By Lindsey Davis
New York, NY – A few weekends ago, I attended my first-ever international art fair, taking the train from Boston’s South Station to Penn Station in New York City to spend six hours walking through rows and rows of art at The Armory Show.
Split between two piers on Manhattan’s West Side, The Armory dedicated Pier 92 to modern art and Pier 94 to contemporary art. The modern works were created during and in the style of the Modernism movement which reigned from 1890-1960, whereas the contemporary art was generally made by artists still living — forward-thinking conceptually heavy works.
Truth be told, there was hardly a difference in the types of work between each pier, except for that the modern section held works by masters like Picasso and Chirico and the Contemporary pier was more than twice the size.
The modern works were held on the second floor of Pier 92, creating two long rows of art that viewers could easily follow front-to-back. But the contemporary works were held on the first floor, a giant open warehouse filled with sections of arranged rows of booths, leading the viewer around and around but giving them a grand choice of which hallway to follow when they first enter.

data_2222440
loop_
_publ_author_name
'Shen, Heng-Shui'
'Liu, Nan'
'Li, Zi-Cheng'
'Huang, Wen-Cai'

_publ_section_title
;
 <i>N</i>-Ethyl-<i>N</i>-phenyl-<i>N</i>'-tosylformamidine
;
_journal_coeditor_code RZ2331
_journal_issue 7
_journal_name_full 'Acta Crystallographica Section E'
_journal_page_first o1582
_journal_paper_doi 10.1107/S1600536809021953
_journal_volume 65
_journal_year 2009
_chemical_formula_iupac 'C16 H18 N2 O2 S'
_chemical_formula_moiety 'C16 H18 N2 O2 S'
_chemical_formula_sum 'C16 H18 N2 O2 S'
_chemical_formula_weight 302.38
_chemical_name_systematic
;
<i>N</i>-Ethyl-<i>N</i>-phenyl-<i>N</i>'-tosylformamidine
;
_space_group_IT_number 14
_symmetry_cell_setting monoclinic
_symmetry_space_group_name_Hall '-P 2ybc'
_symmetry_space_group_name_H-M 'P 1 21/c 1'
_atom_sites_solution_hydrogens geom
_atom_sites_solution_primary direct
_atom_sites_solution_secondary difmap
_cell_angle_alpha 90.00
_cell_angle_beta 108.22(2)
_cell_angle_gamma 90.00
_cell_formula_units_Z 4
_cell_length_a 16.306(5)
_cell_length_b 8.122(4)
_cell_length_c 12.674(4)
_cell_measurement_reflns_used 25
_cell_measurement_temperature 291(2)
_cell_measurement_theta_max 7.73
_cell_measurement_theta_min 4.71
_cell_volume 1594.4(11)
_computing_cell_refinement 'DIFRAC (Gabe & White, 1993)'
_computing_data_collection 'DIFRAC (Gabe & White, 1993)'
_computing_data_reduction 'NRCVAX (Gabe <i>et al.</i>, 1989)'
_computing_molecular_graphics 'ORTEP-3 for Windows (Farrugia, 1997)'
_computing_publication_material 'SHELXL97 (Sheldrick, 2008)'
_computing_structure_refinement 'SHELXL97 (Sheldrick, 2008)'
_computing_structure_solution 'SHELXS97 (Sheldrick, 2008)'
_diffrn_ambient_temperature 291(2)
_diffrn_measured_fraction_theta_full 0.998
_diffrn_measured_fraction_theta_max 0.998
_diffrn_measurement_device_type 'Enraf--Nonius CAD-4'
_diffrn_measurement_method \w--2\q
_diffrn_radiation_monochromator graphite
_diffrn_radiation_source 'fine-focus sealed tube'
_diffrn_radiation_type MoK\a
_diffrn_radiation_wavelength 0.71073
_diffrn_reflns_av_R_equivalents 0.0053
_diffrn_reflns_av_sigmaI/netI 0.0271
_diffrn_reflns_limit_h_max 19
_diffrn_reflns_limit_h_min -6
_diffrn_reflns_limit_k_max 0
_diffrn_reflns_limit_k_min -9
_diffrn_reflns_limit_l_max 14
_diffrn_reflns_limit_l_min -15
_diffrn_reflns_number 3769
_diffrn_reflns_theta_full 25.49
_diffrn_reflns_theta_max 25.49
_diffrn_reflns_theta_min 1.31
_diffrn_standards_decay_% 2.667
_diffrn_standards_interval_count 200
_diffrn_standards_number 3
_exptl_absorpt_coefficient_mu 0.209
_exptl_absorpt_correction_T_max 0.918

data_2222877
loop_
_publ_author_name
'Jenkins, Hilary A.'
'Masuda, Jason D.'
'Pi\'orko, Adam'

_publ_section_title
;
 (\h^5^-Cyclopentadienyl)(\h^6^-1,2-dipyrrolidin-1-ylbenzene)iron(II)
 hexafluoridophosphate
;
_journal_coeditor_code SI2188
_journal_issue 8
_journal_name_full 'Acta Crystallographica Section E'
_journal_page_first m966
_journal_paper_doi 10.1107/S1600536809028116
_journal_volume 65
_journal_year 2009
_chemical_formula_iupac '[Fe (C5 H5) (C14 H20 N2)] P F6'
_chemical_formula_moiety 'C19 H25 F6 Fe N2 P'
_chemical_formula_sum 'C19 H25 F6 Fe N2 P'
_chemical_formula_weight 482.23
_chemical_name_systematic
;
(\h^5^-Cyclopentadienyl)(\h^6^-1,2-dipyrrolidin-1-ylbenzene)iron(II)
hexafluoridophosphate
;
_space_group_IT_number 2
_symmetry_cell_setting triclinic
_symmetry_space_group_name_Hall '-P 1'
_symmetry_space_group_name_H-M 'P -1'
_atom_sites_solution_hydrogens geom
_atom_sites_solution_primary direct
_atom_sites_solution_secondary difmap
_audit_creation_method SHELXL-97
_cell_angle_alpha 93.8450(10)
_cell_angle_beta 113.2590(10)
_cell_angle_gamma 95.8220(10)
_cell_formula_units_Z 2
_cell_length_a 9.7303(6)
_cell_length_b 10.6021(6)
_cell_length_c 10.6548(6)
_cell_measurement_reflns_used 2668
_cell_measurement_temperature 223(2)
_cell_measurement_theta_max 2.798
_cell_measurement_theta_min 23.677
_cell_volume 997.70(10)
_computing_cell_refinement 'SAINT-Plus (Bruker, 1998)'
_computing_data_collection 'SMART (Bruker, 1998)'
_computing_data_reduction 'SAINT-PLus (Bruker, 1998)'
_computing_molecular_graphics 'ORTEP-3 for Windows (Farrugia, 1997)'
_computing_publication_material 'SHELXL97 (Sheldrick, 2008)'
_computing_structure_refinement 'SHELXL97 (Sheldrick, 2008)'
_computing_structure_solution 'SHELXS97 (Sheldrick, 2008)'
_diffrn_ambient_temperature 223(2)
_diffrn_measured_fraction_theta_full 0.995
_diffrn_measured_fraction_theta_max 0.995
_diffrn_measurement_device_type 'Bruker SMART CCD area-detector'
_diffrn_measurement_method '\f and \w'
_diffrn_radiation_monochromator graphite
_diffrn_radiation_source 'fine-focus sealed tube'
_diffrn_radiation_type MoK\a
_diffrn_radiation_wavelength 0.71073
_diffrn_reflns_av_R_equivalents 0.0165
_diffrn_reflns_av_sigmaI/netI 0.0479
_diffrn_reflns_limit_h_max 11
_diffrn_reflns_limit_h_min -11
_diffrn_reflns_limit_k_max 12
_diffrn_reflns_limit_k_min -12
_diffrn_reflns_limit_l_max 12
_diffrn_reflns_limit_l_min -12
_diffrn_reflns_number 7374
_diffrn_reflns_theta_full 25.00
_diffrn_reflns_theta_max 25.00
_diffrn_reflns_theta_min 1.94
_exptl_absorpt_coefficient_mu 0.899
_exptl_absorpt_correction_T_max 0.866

One of my favorite works was Kelly Reemtsen’s painting “Mixed Metaphor,” shown in the David Klein Gallery’s booth on the Modern art pier. It featured a woman wearing a multi-colored polka-dot dress, shown from neck to knees and holding a pink axe delicately between both hands. There’s a strong, warm sense of light that shines on her strapless, V-necked dress, and she’s shown against a thickly textured white background. Her right hand sits at the canvas’ center, wearing a bauble ring and a beaded bracelet, and gripping the axe’s handle.
I started with the Modern pier, which was a nice transition to the grand site of The Armory Show’s entrance at Pier 94. The work there varied in every which way possible, but I noticed a lot of political work, a lot of visually stripped down, simplified pieces, and a lot of struggle between new ideas and traditional media — some bending in favor of using iPads and others sticking to oil paint.